Perennial champs trail Barons 3-0 in best-of-seven series; Game 4 this afternoon in Corner Brook
© Photo by Keith Gosse/The Telegram
Bon Kent, shown pitching in Game 1 of the Molson provincial senior baseball semifinal last Saturday at St. Pat’s Ball Park in St. John’s, gets the start for the St. John’s Capitals in a do-or-die Game 4 against the Corner Brook Barons this afternoon at Jubilee Field in the west coast city.
By Kenn Oliver
Veteran first baseman Andrew Symonds can’t remember the last time, if ever, the St. John’s Winmar Capitals faced a deficit in the best-of-seven Molson provincial senior A baseball championships.
“In the early 2000s, we had one or two Game 7s against (the Corner Brook Barons) in some pretty awesome series, but to actually be down a game or two or three, I don’t recall,” said Symonds.
So being down 3-0 to Corner Brook after last weekend’s opening games at St. Pat’s Ball Park is, needless to say, unfamiliar territory for the Capitals, winners of 13 straight provincial titles.
Symonds insists it wasn’t a matter of St. John’scomplacency or that they took the Barons for granted, the Capitals “just ran into a hot team.”
“They came through with clutch hits when they needed to, they worked the counts, they got base runners,” he said.
“They deserve to be up 3-0.”
When the series resumes this afternoon at Jubilee Field in Corner Brook, Symonds says the biggest needed area of improvement for the Capitals is at the plate.
“You look through our lineup and we can roll out five or six different looks in terms of our batting order, and these are the best of the best in our St. John’s league, all quality hitters,” Symonds said of the St. John’s roster.
“To score (only) two runs in Game 2 and two in Game 3 is just not good enough.”
St. John’s’ ace pitcher Bob Kent, who tossed a no-decision in a series-opening 5-4 extra-innings loss, said frustration played a part in the hole the Capitals have dug for themselves.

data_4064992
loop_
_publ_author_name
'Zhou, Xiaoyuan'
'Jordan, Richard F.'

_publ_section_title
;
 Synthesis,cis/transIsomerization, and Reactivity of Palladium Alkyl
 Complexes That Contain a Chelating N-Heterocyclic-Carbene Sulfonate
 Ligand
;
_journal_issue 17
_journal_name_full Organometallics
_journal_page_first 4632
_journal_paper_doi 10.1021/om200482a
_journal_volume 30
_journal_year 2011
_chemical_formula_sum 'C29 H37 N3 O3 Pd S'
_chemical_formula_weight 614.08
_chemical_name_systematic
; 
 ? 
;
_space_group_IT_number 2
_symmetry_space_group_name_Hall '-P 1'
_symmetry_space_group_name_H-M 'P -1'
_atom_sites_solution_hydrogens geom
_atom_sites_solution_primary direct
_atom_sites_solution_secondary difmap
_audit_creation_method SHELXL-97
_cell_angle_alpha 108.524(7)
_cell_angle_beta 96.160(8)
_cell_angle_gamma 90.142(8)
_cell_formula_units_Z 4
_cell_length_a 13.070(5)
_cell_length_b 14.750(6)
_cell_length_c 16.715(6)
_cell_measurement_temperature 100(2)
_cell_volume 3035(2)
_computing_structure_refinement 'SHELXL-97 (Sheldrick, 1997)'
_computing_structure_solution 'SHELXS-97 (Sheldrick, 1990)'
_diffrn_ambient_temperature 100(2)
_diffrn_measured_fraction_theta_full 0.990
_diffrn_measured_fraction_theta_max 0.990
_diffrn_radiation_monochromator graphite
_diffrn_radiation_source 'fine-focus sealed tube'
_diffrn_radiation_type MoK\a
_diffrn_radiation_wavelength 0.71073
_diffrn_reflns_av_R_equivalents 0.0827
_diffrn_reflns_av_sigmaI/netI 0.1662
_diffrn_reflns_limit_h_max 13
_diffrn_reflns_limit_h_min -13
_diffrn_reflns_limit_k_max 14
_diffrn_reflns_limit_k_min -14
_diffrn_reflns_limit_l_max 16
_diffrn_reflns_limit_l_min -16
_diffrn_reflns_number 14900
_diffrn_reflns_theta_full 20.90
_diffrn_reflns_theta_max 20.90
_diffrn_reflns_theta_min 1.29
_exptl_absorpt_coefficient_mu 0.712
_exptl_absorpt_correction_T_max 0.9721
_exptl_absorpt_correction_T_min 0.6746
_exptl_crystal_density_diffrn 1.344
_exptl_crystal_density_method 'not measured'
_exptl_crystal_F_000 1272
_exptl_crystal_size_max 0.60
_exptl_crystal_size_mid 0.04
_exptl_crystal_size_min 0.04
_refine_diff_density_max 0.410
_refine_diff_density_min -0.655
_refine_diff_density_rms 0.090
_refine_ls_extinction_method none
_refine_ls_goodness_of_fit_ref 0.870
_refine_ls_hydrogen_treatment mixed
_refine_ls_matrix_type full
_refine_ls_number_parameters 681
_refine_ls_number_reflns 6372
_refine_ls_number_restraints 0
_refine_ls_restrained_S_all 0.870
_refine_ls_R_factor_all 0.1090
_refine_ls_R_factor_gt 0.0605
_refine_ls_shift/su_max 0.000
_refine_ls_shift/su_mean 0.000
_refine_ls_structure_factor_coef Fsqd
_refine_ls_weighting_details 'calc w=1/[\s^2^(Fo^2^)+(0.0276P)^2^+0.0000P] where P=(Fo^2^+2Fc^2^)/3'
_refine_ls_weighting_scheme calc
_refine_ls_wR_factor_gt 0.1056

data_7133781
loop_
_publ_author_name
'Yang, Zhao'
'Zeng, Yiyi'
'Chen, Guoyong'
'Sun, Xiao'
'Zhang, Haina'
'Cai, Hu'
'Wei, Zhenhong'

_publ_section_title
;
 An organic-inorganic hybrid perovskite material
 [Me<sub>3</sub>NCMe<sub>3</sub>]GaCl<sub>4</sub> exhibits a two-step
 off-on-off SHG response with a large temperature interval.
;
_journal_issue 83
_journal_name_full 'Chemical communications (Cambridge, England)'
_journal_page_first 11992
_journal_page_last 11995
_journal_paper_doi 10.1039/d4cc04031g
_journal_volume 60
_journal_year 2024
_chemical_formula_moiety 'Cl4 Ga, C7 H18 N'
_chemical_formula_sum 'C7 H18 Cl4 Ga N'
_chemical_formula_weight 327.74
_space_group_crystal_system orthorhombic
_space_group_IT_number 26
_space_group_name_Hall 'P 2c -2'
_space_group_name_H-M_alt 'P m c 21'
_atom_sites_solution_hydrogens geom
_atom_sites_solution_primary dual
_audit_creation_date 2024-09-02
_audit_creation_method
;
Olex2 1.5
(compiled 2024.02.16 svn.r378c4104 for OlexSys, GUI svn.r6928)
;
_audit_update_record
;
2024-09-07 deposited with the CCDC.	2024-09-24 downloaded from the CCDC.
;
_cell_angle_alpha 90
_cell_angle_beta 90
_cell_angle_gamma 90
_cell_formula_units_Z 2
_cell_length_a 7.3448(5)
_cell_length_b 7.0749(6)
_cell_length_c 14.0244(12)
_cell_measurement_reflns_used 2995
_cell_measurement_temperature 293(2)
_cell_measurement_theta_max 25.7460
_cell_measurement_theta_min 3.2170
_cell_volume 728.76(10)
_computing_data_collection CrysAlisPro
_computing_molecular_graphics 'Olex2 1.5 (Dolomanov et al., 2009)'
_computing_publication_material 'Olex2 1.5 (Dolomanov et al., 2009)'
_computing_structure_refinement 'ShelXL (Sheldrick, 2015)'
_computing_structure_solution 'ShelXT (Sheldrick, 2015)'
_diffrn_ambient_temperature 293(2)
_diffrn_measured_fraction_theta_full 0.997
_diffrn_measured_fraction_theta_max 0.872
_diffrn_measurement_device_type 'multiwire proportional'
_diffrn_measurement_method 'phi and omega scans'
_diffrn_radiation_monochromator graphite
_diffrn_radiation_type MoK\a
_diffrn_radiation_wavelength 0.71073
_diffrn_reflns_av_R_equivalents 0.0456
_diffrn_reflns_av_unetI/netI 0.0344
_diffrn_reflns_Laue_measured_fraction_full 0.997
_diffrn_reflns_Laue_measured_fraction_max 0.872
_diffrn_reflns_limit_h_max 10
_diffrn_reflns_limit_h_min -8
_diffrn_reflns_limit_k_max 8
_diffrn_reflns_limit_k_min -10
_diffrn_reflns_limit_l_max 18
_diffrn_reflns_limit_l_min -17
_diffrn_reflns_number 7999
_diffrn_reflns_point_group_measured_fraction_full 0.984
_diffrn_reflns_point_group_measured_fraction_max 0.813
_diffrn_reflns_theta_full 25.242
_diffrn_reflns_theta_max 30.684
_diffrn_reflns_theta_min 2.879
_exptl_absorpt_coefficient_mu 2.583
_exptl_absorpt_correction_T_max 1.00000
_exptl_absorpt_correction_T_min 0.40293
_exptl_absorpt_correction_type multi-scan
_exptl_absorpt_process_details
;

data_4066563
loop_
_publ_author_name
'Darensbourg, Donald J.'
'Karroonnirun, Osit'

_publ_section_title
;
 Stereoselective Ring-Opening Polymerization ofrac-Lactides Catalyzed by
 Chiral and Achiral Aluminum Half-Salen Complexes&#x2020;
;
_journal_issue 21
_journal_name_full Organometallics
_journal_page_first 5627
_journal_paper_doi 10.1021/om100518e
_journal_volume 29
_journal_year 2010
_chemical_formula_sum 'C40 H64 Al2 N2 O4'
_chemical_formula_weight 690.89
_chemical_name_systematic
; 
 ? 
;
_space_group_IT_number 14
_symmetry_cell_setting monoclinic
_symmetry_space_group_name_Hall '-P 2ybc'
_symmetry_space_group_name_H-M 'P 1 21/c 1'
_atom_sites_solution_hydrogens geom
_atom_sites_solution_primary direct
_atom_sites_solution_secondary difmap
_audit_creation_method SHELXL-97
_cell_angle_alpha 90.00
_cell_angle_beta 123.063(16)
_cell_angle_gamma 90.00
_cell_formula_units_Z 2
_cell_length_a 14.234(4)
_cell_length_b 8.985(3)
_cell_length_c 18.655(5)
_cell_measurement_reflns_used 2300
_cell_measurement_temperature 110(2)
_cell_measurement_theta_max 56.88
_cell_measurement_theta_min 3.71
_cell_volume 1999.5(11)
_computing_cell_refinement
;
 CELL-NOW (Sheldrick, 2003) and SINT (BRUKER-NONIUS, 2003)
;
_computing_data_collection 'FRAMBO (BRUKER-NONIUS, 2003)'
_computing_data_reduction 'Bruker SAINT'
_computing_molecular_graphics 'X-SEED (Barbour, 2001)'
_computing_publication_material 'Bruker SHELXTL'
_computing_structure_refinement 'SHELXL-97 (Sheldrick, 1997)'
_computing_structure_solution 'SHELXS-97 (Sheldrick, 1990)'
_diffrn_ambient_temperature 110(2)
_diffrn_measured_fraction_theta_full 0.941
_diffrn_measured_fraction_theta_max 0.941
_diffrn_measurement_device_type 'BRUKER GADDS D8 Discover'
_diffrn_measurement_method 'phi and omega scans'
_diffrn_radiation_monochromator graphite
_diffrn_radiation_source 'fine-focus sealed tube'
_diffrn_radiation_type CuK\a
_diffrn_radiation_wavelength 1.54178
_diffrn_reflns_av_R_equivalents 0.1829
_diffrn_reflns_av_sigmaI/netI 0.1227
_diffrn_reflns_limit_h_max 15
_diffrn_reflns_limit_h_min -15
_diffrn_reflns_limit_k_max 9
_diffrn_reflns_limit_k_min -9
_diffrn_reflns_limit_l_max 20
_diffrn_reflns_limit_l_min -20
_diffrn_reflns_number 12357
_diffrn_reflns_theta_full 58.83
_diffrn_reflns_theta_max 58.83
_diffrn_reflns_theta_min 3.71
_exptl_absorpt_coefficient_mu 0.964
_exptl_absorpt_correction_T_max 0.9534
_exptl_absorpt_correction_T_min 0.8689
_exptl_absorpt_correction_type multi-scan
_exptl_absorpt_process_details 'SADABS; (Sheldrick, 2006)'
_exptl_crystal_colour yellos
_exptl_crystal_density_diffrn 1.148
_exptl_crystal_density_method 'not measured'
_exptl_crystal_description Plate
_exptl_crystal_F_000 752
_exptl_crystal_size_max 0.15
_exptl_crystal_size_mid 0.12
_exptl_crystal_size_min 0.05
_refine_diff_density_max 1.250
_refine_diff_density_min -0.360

“You start swinging at pitches you wouldn’t normally swing at, just trying to do a little too much,” Kent said.
The Capitals’ lack of offense came as more of a surprise than the Barons’ ability to compete.
“They’ve got a strong core and they’ve got some good young guys coming up, especially with their pitchers,” suggests Kent.
“(Michael) Tavenor threw a great game and they got a good game out of pick-up A.J. Whiffen.
“We haven’t faced that kind of pitching from them in a long time.”
Kent, who will start Game 4 this afternoon, says the entire Capitals’ pitching staff needs to turn in a better overall effort if St. John’s is to make something of this weekend.
“A lot of times, their first batter got on with a walk or a base hit and we were scratching and clawing to have clean innings,” he said.
“We didn’t have many of them.”
With St. John’s playing host to next year’s Canadian championships, it’s Corner Brook which has the most to lose if they are unable to finish off the Capitals this weekend.
As hosts, the Capitals have an automatic berth in the national tournament, but Baseball Newfoundland and Labrador decided at recent meetings that if St. John’s wins a 14th straight All-Newfoundland crown, the other finalist wouldn’t necessarily earn the berth as provincial representative at the nationals.
If the Caps do manage to come all the way back and retain the crown, BNL will meet in the fall to decide whether it will be the Barons or a specially-created a provincial all-star team which will go to the Canadian championships..
However, should the Barons prevail at home this weekend they will go in as provincial reps and have the right to retain all the players on their roster.
For the time being, the Caps are concerned only with Game 4 and keeping the streak alive.
“You go on any streak like that and it has to end eventually, but I’d like for it to keep going for another couple of years,” says Symonds.
“It’s not going to be easy, but it would be quite the story if we can pull it off.”